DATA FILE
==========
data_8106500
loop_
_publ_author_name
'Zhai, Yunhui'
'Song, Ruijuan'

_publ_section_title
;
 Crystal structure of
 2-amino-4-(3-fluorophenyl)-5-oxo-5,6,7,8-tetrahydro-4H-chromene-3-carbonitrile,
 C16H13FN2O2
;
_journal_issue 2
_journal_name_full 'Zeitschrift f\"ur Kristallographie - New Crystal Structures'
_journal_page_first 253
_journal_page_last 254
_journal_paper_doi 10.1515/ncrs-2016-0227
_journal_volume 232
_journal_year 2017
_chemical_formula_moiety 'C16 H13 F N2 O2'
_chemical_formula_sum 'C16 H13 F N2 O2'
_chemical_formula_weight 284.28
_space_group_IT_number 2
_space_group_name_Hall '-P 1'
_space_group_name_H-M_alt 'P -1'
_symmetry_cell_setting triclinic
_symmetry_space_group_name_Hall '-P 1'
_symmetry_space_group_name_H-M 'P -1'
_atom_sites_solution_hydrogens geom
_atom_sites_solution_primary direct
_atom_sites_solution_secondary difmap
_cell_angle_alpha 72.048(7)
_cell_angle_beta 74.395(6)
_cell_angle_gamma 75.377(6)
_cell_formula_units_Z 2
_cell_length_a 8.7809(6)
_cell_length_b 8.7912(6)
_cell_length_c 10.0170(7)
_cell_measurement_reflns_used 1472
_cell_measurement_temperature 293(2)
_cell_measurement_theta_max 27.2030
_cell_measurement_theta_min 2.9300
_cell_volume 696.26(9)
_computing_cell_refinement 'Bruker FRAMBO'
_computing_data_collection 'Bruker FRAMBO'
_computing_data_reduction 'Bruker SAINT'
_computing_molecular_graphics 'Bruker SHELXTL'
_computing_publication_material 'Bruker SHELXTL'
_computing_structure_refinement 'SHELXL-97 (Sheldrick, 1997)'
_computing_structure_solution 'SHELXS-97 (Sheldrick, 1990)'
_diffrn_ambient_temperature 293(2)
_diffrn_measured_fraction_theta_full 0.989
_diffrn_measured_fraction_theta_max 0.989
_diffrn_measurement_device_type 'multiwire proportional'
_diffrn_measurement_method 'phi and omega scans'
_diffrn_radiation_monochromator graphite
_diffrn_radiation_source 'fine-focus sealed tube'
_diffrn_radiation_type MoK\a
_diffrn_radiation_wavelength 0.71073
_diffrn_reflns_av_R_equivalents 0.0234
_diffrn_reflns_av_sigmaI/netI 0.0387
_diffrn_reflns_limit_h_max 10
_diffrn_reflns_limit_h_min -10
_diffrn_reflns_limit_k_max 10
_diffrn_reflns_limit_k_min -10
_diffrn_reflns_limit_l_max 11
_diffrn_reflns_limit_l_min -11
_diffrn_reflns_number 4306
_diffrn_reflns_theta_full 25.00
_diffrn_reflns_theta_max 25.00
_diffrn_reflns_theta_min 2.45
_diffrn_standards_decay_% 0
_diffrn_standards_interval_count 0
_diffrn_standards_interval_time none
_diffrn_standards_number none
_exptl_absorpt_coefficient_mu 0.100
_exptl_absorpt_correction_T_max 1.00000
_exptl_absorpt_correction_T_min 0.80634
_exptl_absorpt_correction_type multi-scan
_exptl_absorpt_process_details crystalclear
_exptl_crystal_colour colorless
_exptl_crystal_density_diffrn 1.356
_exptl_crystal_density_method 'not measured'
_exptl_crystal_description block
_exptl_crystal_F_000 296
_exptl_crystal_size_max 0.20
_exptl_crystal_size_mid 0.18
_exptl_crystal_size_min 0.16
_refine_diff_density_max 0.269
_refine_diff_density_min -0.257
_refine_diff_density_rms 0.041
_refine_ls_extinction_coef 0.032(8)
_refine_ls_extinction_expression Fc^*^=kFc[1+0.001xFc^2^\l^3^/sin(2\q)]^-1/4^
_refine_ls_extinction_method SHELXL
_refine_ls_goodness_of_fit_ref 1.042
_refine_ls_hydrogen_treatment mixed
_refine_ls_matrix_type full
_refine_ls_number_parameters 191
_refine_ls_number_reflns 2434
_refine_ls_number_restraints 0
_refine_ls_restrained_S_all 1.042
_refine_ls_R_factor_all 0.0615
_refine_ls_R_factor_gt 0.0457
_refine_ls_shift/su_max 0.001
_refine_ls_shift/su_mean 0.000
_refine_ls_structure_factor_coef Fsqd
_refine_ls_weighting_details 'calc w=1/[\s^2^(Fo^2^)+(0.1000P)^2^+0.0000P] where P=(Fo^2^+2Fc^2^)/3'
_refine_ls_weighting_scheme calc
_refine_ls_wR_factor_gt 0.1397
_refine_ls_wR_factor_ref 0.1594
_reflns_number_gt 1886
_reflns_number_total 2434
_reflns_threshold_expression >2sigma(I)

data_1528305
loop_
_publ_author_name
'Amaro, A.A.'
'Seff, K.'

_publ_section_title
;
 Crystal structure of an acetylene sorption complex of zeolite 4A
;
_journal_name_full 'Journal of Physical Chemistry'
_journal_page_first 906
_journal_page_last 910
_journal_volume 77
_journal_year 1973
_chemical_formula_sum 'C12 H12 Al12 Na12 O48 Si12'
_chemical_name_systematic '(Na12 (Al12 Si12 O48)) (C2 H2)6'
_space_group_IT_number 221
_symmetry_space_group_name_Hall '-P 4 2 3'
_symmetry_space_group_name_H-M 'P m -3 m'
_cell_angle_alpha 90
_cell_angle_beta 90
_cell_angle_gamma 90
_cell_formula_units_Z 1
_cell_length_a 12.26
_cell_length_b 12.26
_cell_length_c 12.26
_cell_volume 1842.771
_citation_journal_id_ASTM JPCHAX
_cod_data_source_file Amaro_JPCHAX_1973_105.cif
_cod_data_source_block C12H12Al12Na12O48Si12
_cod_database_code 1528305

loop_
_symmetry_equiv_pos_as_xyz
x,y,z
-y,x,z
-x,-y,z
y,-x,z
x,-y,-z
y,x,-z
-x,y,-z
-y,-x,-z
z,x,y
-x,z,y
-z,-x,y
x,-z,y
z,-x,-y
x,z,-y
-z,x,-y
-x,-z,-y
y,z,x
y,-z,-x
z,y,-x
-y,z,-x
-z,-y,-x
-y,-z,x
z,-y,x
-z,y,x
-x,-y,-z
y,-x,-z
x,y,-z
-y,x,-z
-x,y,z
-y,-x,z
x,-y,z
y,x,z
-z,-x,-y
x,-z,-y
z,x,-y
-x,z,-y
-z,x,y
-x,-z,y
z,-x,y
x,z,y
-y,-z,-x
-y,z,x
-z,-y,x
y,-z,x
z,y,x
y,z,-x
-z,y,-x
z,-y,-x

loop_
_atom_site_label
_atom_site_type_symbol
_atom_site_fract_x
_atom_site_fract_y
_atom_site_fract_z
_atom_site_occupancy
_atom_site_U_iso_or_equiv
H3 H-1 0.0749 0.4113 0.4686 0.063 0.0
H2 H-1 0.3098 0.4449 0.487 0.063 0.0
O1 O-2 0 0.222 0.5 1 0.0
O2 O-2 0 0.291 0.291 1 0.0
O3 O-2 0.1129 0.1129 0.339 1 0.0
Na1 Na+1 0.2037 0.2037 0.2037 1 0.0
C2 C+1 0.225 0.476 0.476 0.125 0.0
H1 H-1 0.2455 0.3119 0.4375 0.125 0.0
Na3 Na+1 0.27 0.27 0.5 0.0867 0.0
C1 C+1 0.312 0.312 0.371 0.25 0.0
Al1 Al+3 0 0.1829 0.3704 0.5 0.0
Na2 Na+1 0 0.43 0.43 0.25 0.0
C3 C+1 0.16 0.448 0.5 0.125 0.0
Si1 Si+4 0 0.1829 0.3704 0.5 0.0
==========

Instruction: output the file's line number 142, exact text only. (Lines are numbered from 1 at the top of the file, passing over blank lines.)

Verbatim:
_cod_data_source_block C12H12Al12Na12O48Si12